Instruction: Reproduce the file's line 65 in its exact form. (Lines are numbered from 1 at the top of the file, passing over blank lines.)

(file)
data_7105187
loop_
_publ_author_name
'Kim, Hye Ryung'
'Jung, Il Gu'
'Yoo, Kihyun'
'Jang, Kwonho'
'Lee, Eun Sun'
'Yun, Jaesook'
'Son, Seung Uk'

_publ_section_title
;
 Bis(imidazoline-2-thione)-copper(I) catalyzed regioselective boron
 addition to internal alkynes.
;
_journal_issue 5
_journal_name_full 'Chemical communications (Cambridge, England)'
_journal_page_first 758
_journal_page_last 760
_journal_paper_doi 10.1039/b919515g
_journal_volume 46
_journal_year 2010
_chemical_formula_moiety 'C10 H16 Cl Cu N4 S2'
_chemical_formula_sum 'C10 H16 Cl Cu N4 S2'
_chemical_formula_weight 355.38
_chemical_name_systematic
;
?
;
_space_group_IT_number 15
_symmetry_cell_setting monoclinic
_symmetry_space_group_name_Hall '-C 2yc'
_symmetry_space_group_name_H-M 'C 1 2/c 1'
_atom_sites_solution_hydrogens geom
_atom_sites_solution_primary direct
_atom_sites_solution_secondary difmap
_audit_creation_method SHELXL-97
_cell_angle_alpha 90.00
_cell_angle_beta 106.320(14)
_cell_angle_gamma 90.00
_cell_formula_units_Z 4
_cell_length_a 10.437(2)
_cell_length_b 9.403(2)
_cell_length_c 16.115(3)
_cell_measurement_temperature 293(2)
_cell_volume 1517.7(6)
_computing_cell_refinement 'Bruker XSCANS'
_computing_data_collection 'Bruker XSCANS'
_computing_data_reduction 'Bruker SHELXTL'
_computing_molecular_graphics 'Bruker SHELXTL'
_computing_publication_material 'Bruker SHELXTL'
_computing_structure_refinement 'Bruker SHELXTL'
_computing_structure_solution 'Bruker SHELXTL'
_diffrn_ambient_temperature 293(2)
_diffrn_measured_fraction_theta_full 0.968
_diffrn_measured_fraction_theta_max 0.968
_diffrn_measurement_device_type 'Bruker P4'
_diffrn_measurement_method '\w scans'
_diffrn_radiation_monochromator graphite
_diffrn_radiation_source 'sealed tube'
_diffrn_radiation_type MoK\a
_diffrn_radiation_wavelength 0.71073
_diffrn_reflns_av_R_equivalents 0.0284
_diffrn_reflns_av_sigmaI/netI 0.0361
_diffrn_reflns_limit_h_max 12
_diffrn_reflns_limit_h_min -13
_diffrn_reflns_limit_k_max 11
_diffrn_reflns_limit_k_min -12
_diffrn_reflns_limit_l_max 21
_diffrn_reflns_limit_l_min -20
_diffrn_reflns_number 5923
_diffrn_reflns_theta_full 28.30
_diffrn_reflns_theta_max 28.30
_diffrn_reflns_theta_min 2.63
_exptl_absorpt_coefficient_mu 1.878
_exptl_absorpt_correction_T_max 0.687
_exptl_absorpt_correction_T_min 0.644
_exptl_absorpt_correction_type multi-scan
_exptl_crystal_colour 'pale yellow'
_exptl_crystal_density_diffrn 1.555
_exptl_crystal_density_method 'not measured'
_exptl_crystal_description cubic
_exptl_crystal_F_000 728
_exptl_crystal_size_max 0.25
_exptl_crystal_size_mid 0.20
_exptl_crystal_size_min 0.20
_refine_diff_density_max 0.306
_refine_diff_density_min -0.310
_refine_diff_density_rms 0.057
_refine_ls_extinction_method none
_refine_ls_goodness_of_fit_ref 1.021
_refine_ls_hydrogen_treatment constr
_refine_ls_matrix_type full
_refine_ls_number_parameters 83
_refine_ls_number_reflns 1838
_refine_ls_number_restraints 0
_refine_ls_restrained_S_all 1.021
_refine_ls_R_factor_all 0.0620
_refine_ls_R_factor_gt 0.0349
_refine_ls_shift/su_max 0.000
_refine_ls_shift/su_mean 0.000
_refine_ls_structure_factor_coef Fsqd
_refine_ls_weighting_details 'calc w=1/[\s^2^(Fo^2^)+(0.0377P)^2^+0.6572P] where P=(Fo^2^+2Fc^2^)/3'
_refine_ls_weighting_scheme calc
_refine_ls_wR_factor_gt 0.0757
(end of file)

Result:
_diffrn_reflns_limit_h_max 12